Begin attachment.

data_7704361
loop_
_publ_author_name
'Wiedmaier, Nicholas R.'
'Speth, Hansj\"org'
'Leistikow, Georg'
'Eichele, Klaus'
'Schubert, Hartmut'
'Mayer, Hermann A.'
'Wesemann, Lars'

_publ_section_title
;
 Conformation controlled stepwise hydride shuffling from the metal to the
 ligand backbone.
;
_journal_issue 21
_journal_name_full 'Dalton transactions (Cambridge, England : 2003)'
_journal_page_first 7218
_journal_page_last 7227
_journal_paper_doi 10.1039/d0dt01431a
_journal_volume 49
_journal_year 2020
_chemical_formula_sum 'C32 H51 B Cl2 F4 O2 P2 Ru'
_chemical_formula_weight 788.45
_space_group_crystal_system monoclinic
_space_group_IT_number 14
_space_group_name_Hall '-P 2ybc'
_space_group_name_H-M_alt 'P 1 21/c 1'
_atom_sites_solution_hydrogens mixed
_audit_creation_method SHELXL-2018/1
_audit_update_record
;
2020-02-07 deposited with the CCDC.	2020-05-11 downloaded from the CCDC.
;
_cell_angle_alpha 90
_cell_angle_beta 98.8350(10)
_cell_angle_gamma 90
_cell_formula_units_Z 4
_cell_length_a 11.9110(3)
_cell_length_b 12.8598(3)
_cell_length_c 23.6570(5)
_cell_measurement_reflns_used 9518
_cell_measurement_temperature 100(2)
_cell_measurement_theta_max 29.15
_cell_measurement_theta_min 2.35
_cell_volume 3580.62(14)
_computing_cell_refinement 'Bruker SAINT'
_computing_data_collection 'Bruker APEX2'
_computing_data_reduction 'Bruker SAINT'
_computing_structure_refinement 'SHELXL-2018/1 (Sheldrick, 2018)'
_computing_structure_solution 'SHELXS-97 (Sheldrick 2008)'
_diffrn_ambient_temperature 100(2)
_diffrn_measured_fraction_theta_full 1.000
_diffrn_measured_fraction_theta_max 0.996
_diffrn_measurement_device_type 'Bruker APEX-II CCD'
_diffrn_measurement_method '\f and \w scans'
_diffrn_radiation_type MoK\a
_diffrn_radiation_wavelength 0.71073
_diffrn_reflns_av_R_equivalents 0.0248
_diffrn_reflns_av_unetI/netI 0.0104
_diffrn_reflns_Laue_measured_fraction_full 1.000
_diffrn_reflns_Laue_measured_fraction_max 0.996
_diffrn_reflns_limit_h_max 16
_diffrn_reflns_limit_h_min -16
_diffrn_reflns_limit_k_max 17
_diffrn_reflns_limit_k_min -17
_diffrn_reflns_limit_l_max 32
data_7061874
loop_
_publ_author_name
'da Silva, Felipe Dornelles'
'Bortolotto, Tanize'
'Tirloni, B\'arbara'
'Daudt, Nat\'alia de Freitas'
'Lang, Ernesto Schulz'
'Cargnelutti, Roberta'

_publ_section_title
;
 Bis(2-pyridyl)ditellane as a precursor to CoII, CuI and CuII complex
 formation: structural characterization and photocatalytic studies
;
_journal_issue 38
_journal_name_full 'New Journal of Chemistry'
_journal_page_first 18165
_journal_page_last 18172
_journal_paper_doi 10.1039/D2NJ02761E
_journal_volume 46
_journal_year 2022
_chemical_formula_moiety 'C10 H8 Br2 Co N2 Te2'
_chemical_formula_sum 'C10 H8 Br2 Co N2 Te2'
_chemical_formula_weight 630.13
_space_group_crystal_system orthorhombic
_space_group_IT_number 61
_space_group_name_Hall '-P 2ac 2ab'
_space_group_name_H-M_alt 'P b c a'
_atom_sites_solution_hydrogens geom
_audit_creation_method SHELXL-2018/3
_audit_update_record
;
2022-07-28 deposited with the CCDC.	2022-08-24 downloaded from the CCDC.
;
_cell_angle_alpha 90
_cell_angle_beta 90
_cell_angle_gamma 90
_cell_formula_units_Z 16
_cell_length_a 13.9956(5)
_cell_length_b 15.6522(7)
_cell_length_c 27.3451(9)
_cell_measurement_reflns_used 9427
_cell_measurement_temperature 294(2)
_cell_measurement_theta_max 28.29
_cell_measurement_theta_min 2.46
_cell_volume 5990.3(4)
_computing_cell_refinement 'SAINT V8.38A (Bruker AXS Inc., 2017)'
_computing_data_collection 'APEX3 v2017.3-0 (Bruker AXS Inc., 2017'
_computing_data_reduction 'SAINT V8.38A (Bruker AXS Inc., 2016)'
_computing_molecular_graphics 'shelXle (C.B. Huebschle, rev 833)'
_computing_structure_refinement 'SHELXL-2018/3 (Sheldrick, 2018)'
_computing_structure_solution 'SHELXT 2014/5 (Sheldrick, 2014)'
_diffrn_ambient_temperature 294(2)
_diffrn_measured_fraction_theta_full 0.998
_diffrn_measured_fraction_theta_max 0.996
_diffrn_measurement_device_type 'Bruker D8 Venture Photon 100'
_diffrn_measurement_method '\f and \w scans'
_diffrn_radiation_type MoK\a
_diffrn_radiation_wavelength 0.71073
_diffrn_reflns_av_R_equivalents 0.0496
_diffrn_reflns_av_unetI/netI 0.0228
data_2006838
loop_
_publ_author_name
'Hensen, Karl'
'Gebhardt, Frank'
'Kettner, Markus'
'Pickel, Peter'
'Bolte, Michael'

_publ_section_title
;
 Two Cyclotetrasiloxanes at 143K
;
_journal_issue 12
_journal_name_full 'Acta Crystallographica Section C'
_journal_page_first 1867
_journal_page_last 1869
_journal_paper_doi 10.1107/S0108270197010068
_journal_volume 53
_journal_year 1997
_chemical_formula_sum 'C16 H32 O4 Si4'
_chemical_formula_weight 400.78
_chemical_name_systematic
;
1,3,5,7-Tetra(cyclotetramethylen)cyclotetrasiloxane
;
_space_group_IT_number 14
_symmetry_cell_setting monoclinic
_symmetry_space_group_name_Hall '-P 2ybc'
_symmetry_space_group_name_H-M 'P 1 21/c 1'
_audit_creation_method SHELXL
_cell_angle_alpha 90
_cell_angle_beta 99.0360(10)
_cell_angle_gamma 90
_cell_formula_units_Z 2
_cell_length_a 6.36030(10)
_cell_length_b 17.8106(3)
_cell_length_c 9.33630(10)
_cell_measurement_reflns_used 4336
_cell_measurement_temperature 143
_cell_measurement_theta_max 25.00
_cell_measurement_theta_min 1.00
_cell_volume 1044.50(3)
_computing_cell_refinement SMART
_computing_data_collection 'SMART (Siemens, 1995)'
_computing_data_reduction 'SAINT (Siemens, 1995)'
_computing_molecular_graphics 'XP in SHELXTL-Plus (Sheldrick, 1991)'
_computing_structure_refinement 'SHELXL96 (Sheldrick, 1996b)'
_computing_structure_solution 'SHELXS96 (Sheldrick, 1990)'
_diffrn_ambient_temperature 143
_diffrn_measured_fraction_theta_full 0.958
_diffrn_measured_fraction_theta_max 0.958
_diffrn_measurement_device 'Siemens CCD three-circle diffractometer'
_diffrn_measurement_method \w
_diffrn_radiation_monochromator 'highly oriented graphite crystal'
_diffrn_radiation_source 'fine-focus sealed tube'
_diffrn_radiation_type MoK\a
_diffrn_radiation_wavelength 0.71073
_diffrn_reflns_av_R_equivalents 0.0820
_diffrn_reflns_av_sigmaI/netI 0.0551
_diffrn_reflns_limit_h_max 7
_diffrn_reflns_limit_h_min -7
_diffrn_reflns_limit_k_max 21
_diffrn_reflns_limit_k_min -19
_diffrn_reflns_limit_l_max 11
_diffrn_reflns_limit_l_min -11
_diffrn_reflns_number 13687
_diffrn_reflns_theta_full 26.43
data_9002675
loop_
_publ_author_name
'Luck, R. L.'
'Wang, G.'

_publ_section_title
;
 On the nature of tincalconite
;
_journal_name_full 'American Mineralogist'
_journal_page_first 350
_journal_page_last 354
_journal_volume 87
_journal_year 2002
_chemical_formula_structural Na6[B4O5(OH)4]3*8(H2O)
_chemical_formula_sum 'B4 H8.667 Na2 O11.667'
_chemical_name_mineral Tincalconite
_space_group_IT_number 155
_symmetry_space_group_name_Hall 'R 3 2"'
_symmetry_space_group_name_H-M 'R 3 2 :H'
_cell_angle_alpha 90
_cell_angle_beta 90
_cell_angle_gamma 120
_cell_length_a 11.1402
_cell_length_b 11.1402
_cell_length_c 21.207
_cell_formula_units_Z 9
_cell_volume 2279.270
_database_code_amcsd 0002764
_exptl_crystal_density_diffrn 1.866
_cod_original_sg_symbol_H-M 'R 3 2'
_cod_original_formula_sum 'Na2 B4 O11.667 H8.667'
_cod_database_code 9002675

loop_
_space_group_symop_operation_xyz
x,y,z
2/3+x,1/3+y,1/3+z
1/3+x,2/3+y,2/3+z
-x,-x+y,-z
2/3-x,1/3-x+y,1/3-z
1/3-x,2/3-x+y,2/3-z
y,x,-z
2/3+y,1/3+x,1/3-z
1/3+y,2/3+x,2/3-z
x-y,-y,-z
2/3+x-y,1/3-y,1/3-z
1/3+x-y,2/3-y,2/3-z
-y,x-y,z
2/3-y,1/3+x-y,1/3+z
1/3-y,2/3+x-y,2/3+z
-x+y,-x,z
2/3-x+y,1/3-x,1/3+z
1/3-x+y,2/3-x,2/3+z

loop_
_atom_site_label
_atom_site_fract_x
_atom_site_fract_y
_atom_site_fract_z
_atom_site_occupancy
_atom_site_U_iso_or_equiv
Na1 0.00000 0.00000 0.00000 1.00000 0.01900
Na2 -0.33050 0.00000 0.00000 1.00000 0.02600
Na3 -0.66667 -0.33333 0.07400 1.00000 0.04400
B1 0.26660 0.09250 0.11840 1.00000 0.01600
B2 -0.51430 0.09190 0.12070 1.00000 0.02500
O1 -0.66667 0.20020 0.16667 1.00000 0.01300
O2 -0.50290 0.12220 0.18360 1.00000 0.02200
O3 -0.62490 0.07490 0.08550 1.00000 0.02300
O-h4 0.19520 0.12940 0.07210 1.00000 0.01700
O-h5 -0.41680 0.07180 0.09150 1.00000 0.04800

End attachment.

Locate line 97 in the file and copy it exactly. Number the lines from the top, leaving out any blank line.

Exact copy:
_audit_creation_method SHELXL-2018/3